Intellectual property (IP) law protects the private rights of owners, while criminal law secures the public interests, for harm to the society. In the present technology-driven society, magnitude of IP violations, particularly, in the form of counterfeiting, etc. affect the interests of the general public, calling for the application of criminal law to ensure stringent IP protection. The intersection of IP and criminal law remains controversial, yet significant, as it is in the interest of those in the field to examine the provisions beyond the scope of private right regime, as a public policy that can have a direct impact on public interests. This chapter analyses the intersection of criminal law and IP through a blend of exploratory and analytical methods. First, the authors situate the criminal law discussion in the domain of IP rights and examine how far the elements of crime may be identified in IP violations.
Second, the concept of economic crimes as distinct from conventional crimes is discussed. In this regard, the laws of India, the United Kingdom (UK), and the United States (US) are examined, along with the most recent international developments, to show the trend towards criminal enforcement as the best possible protection for legitimate businesses and consumers. The chapter leaves much scope for future work whereby a balanced response to counter IP violations may be designed to benefit innovation and development.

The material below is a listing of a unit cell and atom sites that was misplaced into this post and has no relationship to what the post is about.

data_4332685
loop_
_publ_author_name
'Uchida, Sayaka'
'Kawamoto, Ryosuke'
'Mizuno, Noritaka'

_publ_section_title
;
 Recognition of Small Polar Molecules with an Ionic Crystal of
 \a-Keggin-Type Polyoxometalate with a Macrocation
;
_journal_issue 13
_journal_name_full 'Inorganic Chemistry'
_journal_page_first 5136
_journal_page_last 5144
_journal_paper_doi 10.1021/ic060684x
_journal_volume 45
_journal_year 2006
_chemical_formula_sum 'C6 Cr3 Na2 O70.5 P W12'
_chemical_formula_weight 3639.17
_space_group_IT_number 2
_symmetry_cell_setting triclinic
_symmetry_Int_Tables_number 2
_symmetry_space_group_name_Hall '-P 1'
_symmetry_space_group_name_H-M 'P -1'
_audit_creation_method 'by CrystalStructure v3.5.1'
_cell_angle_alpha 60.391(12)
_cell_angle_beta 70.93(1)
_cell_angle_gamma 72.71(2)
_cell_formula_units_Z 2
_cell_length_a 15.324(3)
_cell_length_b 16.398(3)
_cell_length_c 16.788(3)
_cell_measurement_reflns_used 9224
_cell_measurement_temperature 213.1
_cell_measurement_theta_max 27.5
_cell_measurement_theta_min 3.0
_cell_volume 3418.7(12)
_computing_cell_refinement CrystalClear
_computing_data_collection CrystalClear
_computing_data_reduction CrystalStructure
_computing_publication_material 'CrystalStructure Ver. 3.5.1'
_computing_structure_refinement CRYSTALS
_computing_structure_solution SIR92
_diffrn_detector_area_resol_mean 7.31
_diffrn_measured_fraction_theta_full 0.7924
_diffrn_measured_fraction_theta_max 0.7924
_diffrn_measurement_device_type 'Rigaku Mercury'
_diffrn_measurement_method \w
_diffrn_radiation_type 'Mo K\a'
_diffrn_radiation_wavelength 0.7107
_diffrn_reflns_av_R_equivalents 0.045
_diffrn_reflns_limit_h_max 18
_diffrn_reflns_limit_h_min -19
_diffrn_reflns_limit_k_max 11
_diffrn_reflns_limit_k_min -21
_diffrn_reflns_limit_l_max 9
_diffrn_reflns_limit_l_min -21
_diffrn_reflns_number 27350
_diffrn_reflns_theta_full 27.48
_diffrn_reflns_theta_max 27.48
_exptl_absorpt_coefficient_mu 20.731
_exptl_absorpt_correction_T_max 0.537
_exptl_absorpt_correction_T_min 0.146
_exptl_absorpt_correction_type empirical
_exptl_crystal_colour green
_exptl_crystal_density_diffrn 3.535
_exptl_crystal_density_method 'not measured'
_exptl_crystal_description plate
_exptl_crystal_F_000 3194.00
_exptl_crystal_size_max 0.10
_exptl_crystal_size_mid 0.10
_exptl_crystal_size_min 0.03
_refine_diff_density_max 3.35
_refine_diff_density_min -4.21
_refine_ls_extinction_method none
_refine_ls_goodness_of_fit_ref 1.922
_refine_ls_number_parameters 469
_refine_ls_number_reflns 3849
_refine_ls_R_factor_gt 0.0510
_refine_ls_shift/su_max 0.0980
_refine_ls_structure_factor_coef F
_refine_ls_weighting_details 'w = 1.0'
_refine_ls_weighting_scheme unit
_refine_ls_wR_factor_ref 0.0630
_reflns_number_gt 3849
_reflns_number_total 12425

Intellectual property (IP) law aims to protect the application of ideas and information from commercial exploitation without the consent of the right holders. The era of fast emerging technological developments has paved the way for new forms of violations against these types of intangible properties. In some areas, civil law protection still does not seem to be an appropriate and efficient method to counter the ever-increasing menace of substantial commercial violations prevailing in the IP area. For this reason, the application of criminal law for possible protection of IP—even though not a new phenomenon—is becoming a universal practice globally, which is quite controversial and highly debated.
It is known that while IP law protects the private rights of the owner and licensees of IP, criminal law has always been a tool to protect the public interest by justifying criminal sanctions for harm to the society. However, some scholars argue that since nowadays the magnitude of IP violations, particularly in the form of ‘counterfeiting’ and ‘piracy’1 directly or indirectly affect the interest of the general public, criminal law has become an adequate tool to ensure more stringent IP protection.2 Infringing goods are sold via the e-commerce platform to consumers and wind their way through supply chains into everything from cell phones to weapons. As noted by several studies, IP owners may suffer brand diminution and economic loss as a result of these products. The Hargreaves report in 2010 pointed out that 'IP rights cannot succeed in their core economic function of incentivizing innovation if rights are disregarded or are too expensive to enforce. Ineffective rights regimes are worse than no rights at all'.